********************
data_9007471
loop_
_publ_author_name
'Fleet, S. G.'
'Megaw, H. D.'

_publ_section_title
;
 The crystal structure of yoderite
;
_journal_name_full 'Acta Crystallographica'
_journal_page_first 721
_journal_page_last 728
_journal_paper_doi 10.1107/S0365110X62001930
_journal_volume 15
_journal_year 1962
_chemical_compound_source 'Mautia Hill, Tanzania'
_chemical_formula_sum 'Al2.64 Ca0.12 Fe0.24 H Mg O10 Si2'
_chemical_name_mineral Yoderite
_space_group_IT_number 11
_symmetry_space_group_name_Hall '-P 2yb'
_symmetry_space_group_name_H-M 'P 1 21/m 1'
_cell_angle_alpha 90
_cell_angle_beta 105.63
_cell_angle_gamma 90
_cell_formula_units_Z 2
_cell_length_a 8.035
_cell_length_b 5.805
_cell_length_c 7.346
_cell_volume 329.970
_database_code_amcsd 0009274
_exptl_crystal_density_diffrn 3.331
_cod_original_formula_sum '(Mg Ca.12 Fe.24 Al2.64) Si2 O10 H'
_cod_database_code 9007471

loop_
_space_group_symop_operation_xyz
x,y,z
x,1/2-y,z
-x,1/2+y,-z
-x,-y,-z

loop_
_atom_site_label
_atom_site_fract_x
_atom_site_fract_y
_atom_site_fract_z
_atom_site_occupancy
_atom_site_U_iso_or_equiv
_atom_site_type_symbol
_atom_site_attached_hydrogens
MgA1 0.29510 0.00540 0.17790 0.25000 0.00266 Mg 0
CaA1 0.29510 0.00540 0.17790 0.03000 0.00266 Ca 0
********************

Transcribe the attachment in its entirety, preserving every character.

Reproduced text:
data_9007471
loop_
_publ_author_name
'Fleet, S. G.'
'Megaw, H. D.'

_publ_section_title
;
 The crystal structure of yoderite
;
_journal_name_full 'Acta Crystallographica'
_journal_page_first 721
_journal_page_last 728
_journal_paper_doi 10.1107/S0365110X62001930
_journal_volume 15
_journal_year 1962
_chemical_compound_source 'Mautia Hill, Tanzania'
_chemical_formula_sum 'Al2.64 Ca0.12 Fe0.24 H Mg O10 Si2'
_chemical_name_mineral Yoderite
_space_group_IT_number 11
_symmetry_space_group_name_Hall '-P 2yb'
_symmetry_space_group_name_H-M 'P 1 21/m 1'
_cell_angle_alpha 90
_cell_angle_beta 105.63
_cell_angle_gamma 90
_cell_formula_units_Z 2
_cell_length_a 8.035
_cell_length_b 5.805
_cell_length_c 7.346
_cell_volume 329.970
_database_code_amcsd 0009274
_exptl_crystal_density_diffrn 3.331
_cod_original_formula_sum '(Mg Ca.12 Fe.24 Al2.64) Si2 O10 H'
_cod_database_code 9007471

loop_
_space_group_symop_operation_xyz
x,y,z
x,1/2-y,z
-x,1/2+y,-z
-x,-y,-z

loop_
_atom_site_label
_atom_site_fract_x
_atom_site_fract_y
_atom_site_fract_z
_atom_site_occupancy
_atom_site_U_iso_or_equiv
_atom_site_type_symbol
_atom_site_attached_hydrogens
MgA1 0.29510 0.00540 0.17790 0.25000 0.00266 Mg 0
CaA1 0.29510 0.00540 0.17790 0.03000 0.00266 Ca 0